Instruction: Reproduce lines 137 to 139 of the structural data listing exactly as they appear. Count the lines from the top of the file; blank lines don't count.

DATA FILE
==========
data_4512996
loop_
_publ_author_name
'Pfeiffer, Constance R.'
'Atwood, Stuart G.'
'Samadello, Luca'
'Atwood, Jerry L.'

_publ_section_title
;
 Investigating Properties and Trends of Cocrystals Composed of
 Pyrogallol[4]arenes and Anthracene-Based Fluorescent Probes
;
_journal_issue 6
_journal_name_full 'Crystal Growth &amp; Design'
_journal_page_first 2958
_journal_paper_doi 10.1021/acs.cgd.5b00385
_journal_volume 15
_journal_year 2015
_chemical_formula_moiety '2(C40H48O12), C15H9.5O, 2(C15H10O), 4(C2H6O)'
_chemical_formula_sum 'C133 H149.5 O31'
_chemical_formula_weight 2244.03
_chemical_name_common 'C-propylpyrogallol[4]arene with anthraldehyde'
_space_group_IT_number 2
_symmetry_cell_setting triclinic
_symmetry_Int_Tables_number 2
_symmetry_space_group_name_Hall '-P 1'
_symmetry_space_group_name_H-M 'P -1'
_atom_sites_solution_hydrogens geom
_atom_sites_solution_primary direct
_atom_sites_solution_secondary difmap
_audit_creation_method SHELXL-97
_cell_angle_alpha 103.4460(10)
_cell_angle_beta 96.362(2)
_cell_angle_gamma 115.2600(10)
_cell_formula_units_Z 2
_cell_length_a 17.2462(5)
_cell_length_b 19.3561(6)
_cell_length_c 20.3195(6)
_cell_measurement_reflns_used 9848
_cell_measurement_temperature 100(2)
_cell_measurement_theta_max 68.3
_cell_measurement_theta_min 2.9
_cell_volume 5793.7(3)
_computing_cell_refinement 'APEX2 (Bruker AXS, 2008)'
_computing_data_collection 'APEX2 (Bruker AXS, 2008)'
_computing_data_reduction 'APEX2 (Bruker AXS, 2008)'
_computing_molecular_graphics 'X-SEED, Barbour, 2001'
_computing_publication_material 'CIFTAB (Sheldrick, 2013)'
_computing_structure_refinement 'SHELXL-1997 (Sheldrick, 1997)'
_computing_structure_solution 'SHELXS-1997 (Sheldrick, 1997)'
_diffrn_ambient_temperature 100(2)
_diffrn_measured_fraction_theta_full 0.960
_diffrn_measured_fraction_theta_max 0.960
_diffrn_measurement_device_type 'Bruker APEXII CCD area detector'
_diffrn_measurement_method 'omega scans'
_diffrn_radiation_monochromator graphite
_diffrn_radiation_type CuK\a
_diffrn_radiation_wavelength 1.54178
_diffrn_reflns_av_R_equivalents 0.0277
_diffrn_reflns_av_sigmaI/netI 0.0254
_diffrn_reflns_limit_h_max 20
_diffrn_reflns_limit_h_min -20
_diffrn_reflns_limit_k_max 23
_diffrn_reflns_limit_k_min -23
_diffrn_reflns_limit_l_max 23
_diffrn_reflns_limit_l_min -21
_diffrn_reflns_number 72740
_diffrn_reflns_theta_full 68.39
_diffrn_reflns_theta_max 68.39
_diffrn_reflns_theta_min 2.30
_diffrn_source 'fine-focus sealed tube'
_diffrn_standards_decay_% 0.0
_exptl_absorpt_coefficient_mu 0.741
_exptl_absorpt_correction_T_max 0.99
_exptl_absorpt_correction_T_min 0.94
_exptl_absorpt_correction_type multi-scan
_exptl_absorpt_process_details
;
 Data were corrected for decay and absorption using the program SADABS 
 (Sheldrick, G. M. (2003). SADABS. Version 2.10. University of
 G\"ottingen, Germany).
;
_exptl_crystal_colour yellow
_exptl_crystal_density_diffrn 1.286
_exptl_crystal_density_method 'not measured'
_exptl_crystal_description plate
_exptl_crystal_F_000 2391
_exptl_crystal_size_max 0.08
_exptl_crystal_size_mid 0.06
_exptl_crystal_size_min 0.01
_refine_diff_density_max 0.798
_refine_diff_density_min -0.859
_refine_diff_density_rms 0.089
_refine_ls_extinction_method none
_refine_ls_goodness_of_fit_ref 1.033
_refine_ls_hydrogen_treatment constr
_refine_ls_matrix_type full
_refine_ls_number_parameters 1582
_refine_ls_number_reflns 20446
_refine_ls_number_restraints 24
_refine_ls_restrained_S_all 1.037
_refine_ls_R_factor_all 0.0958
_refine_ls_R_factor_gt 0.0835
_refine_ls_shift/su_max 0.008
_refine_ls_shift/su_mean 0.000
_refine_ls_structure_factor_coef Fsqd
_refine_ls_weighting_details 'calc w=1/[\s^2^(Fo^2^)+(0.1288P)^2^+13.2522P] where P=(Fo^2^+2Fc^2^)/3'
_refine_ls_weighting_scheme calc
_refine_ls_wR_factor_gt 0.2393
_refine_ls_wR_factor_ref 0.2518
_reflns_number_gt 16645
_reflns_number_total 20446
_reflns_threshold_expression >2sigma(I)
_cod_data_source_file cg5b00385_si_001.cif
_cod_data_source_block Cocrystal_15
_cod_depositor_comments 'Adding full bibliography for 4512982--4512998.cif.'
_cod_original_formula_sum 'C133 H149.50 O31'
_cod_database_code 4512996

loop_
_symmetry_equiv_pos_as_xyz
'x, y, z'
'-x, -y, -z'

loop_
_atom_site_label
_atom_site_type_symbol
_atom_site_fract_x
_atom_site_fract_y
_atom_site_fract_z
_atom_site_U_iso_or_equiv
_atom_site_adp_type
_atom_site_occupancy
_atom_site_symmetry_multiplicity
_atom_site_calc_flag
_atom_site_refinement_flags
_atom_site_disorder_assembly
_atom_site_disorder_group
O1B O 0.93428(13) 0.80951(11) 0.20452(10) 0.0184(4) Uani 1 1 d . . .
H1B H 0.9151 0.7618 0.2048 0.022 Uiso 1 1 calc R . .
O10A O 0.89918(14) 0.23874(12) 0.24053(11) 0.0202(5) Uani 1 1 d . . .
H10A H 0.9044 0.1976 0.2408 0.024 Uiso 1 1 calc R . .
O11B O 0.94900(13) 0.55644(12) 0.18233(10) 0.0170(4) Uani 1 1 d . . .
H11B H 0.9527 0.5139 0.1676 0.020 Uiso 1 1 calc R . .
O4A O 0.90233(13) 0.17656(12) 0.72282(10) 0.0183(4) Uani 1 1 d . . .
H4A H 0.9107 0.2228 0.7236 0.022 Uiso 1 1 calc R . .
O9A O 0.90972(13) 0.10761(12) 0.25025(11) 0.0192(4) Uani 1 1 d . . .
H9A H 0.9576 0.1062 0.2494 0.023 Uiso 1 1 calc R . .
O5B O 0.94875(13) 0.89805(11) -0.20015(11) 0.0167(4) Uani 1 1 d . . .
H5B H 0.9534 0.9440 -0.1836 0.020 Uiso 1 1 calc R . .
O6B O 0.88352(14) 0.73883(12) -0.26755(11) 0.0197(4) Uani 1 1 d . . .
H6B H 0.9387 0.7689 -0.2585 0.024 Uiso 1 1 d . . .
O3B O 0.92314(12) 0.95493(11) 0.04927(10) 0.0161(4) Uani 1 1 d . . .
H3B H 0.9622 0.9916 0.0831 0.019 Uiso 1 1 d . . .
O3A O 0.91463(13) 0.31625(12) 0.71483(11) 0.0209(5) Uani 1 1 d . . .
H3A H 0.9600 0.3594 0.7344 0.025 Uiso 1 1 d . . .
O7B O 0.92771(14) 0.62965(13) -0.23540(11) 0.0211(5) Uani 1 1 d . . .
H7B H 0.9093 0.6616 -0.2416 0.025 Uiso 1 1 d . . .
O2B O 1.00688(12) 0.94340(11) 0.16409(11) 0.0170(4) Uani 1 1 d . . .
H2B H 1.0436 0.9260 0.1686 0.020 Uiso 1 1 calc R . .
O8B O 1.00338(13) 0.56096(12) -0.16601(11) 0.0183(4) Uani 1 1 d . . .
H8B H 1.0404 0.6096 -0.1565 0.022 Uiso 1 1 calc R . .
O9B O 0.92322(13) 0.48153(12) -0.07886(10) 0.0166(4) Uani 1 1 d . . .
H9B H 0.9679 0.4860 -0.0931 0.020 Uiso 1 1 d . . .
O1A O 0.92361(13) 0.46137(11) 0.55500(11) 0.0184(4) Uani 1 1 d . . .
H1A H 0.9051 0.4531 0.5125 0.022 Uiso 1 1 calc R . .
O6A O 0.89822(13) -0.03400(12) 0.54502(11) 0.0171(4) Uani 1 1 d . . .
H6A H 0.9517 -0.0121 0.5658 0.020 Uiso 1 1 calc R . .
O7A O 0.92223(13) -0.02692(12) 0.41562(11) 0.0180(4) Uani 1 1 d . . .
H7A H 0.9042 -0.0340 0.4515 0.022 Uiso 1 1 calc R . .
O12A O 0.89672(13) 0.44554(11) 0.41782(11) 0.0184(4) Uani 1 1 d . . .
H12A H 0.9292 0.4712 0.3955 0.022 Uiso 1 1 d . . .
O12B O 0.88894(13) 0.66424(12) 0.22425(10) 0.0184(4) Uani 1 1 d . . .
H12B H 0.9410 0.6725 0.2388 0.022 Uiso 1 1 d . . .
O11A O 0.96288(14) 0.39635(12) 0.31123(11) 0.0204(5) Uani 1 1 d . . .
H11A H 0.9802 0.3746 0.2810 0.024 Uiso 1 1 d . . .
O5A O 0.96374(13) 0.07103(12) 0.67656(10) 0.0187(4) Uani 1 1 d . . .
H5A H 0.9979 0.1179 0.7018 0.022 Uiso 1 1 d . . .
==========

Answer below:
O1B O 0.93428(13) 0.80951(11) 0.20452(10) 0.0184(4) Uani 1 1 d . . .
H1B H 0.9151 0.7618 0.2048 0.022 Uiso 1 1 calc R . .
O10A O 0.89918(14) 0.23874(12) 0.24053(11) 0.0202(5) Uani 1 1 d . . .